Over the last year, insurance carriers have looked for innovative ways to expand coverage. One such area is coverage around “bricking”. As the bricking coverage was pushed out, MOXFIVE began receiving an influx of questions around what qualifies as a system being “bricked”, especially as it relates to ransomware incidents where devices have been encrypted and appear to be unusable. As it turned out, the definition of bricking varied greatly between many people, which only caused more confusion for all parties involved.
To help remove that confusion, MOXFIVE created the following blog post which provides the history around bricking, defines the current day meaning of bricking, and gives a work flow to determine whether a system is bricked.
The term bricking historically referred to mobile phones. A user would try to gain root access or super privileges to unlock a phone and administer software and other applications not usually allowed on a phone. During some of these attempts to gain super privileges, the user would often cause irreparable damages to the mobile phone causing it to be “bricked”. In those cases, there was nothing further the user could do with the phone and it became a piece of unusable hardware.
Once the term “bricking” caught on, it began spreading to other information systems such as computers. Today, bricking is generally known to have happened when a computer or device’s operating system and / or firmware has been corrupted to the point that the system is no longer functional. Like the term’s origin, the system or device turns into a brick and can no longer turn on or function as expected regardless of best practices to restore the device’s functionality.
Bricking commonly occurs in two forms:
In many cases, reinstalling the operating system will alleviate common symptoms that are often attributed to bricking. This should be the first step in attempting to restore a system that is believed to be bricked. While rare, there are situations where new hardware may be the only viable or most cost-effective remediation method.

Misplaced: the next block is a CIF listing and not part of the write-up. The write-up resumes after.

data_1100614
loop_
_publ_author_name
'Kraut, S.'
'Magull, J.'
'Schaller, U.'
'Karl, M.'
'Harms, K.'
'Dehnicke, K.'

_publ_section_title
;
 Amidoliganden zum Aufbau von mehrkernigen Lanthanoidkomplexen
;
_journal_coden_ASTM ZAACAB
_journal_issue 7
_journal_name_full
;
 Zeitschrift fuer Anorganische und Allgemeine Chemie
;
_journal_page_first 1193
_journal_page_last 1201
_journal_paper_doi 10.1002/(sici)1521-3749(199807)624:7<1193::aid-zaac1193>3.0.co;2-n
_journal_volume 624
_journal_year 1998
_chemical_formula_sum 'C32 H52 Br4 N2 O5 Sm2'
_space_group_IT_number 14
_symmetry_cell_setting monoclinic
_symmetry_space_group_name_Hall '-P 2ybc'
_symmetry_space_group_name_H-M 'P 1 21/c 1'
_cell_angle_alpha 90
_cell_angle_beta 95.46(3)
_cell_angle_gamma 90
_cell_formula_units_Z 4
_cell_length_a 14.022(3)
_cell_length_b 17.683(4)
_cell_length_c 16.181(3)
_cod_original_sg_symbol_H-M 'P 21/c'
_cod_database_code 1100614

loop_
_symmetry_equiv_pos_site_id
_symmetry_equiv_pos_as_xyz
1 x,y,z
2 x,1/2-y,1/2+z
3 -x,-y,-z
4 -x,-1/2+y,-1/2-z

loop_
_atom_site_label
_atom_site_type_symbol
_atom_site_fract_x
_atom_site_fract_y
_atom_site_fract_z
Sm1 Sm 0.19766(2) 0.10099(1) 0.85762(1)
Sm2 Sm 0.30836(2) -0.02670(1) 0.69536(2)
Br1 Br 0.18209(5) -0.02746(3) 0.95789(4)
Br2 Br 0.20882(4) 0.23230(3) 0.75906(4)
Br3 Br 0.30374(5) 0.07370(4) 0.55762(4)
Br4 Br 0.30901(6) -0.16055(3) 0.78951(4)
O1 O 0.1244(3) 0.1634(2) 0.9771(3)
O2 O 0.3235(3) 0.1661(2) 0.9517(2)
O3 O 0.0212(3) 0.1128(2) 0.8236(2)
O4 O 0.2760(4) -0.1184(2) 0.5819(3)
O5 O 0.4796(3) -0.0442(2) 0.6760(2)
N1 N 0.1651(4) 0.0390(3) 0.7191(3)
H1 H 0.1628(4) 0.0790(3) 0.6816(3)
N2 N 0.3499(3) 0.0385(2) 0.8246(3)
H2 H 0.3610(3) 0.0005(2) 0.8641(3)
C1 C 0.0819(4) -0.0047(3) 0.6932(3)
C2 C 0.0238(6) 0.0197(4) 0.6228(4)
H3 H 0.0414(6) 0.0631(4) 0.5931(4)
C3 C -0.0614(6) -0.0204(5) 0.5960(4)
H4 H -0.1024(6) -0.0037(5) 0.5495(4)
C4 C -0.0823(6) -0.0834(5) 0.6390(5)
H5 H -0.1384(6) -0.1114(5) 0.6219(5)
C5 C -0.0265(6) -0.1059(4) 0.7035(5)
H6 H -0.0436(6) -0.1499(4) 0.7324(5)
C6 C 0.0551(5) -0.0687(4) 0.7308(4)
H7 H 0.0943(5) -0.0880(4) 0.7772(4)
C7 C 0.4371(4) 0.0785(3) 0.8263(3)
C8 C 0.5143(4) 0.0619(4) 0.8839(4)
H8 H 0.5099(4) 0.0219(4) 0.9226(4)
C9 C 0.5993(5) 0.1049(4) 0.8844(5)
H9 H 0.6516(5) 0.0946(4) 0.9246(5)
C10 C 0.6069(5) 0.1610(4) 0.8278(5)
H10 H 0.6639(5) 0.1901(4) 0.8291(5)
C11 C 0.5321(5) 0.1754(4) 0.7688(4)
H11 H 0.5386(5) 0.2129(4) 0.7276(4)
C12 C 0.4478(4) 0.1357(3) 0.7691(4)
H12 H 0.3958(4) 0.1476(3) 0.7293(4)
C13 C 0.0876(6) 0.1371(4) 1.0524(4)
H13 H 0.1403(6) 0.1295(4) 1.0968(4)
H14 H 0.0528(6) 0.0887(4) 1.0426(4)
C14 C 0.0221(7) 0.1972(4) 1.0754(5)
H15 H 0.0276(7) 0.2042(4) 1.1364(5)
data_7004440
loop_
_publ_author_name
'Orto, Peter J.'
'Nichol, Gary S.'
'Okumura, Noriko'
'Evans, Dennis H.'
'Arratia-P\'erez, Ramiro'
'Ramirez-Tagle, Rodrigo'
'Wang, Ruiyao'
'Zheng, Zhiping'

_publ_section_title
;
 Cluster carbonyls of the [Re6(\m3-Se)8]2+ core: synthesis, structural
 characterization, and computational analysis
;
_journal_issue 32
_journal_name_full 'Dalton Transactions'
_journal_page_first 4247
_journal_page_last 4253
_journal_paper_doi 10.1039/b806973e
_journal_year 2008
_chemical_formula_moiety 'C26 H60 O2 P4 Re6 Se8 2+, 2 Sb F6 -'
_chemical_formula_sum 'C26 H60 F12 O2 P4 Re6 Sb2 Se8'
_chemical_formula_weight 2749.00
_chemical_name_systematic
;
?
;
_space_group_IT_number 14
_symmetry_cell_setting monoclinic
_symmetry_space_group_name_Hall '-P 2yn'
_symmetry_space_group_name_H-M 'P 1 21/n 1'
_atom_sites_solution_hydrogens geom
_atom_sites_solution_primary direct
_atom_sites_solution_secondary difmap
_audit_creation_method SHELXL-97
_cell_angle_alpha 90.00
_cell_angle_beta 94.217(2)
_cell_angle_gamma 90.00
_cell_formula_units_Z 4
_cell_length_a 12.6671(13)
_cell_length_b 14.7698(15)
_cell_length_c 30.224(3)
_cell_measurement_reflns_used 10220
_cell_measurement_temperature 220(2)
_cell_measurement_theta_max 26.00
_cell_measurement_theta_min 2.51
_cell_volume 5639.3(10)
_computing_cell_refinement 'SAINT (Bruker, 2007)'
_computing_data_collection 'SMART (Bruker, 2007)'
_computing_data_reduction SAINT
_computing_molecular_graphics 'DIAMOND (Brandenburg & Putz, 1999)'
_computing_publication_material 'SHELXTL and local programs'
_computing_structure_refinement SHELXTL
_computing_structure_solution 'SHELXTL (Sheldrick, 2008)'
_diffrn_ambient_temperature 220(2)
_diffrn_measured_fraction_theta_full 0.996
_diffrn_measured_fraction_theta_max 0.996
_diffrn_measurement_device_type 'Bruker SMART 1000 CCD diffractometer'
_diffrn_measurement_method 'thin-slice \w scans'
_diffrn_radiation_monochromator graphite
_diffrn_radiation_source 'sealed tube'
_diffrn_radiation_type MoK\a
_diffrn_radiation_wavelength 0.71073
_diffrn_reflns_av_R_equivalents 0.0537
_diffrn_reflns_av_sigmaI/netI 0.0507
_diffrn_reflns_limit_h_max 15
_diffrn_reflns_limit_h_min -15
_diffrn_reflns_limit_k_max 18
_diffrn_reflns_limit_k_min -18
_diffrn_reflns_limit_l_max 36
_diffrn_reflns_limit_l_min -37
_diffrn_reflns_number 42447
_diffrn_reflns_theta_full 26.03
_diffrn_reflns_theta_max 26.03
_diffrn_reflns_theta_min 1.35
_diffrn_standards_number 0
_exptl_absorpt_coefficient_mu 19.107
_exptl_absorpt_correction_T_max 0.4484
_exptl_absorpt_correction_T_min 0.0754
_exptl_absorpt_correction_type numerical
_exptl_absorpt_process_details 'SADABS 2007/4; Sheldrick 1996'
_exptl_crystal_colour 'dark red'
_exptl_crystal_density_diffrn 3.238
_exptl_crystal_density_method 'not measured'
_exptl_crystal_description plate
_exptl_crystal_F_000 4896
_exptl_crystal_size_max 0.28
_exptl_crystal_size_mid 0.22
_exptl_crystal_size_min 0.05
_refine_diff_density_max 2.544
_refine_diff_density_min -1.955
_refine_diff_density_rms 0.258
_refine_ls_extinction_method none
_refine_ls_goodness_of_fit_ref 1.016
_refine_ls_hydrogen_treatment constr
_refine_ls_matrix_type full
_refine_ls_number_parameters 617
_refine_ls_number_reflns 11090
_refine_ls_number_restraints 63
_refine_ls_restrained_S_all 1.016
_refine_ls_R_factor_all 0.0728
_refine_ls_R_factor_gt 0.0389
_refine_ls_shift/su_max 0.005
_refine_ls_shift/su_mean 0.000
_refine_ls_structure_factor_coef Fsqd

Almost every piece of hardware will have its own firmware that if altered due to malicious software, poorly written software, or incompatible software leads to systems becoming bricked. Any interruption to the low-level operating code can cause data to become corrupted and/or erased, leaving the operating systems in a non-functional state.
In some cases, malicious software alters the foundation code for starting the operating system and in other cases malicious software erases the entire hard drive, both of which result in the system failing to boot. The latter example is most commonly known as a “Wiper” malware that destroys all data on the hard drive. The most notable example of such malware was the Sony hacks. In other cases, if an operating system is running on older hardware and an event or incident occurs such as malware or installing incompatible software, it could also cause a system to brick. This is commonly seen in embedded devices, such as point of sales systems, thin clients, and jump boxes.
Examples above lay out the typical causes of bricking. In recent cases, ransomware has been a topic on whether it can cause or lead to bricking. In most scenarios, ransomware affects data and applications, but does not affect the system’s hardware in such a way that it causes it to be bricked. While data corruption and/or application functionality can be rendered unusable, the underlying system is usually still intact. In some instances, ransomware and associated malware can cause systems to brick as unintended collateral damage. This is typically due to hardware being older or it being an embedded system.
The below diagram provides an easy to follow flow chart on determining if your system may be bricked:
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